Bart DePalma
Bart DePalma

The military is arguing that the common law of war prohibited as a war crime the conduct of providing material support for terrorism and that common law was merely codified by the MCA. Western common law of war has recognized terrorism in the form of piracy and brigandage as a malum in se war crime since at least Roman times, whose perpetrators withdrew themselves from the realm of humanity and could be warred upon and summarily killed by all peoples without fear of “punishment nor moral anguish.”  Mikkel Thorup provides some of the numerous authorities for this proposiiton in a talk entitled “The horror of the ’enemy of humanity’ – on pirates, terrorists and states” which he delivered at Mansfield College, Oxford last year. Lincoln codified this millennium old common law of war to Confederate terrorists/brigands in Section IV of his General Orders No. 100, prescribing execution for these marauders. Moreover, western common law universally has recognized accomplice liability for both civilian and war crimes. War crimes most certainly are not limited only to those who personally commit the murders and other atrocities. For example, the Nuremberg trials indicted Gustav Krupp (not tried for poor health) and convicted Albert Speer, Walther Funk and… Read more »

John C. Dehn

Jennifer, The question of marauders is separate from this discussion so far as I am concerned.  You are correct regarding the focus of military commissions.  In addition to Winthrop, Military Law and Precedent, there are good recent articles by Glazier and Bickers (not that I fully agree with either). The essential issue is whether a non-state actor can engage in war.  The answer to that in both domestic and international law is yes.  Art. 1 of AP II provides a non-exclusive set of criteria for that as a matter of international law.  The best examples of that in U.S. law (to my mind) are the Indian Depredation Act cases, and now the 2006 S.Ct. Hamdan case.  The Prize Cases also establish the principle that belligerent (or “public enemy” if you like) status can be conferred on an armed group otherwise not a “state” under international law, at least in the context of a civil war.  There is an open question regarding who has power to do that.  Milligan did not address the central issue of the MCA military commissions or the issue being discussed here.   It addressed whether the citizen of a loyal state during the Civil War could be subjected to military tribunals in the… Read more »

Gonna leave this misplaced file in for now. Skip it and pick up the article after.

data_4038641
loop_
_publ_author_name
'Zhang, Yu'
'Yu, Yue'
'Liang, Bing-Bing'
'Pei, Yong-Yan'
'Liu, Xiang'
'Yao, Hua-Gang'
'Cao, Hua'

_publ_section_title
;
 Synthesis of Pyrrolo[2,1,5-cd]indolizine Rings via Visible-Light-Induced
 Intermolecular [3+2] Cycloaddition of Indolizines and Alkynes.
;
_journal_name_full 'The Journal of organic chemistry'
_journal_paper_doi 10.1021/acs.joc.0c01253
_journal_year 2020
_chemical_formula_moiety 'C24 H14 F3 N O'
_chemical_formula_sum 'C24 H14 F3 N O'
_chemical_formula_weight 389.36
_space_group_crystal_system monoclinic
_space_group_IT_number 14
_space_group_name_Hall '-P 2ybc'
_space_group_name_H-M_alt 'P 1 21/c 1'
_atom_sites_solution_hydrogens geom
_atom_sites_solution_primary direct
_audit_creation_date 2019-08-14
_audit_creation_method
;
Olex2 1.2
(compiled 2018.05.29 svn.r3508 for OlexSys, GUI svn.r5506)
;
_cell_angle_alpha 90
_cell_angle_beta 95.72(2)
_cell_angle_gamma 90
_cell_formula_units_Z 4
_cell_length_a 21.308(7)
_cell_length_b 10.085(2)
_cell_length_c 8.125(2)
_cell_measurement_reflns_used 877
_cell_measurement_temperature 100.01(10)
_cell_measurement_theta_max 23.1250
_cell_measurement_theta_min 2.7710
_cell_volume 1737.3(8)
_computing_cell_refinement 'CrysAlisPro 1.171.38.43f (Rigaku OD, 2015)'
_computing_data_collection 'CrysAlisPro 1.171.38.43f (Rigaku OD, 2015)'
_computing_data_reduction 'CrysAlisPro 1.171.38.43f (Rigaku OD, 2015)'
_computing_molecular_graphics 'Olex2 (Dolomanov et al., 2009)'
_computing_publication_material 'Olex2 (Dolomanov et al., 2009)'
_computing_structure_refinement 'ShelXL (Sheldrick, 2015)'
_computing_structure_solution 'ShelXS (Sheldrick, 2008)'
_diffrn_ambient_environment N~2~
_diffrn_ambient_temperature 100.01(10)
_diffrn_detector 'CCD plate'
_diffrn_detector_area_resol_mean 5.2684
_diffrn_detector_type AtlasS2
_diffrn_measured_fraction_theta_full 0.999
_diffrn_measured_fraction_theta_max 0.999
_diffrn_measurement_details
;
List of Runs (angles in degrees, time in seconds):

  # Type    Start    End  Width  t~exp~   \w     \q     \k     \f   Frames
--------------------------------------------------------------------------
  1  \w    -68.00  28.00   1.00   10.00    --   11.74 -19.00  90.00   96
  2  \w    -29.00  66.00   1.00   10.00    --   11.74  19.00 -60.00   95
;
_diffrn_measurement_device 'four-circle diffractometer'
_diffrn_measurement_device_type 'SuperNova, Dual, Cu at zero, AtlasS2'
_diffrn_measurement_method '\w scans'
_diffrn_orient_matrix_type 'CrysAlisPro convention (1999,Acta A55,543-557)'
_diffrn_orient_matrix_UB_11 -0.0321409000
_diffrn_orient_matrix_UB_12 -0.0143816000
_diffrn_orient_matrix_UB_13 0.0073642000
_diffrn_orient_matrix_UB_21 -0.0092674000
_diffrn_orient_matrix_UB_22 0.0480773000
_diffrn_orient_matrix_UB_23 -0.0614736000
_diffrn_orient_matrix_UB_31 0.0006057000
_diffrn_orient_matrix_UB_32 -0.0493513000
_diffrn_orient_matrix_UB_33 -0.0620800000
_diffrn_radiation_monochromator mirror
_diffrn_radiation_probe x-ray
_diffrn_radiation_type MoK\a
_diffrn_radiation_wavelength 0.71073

Benjamin Davis
Benjamin Davis

With all due respect to all the persons gnawing on the particular bone of the ex post facto nature or not of the crime alleged, I think that walking down that path takes us the wrong way in thinking about Hamdan.  The reason is that the whole structure is a Potemkin trial with lots of legalness (in the sense of “truthiness” as used in the Colbert Report) in judicial forms that are not judicial norms.  The upstanding jurors making their solemn decision are right out of central casting in this process.  That he would be convicted is all predictable.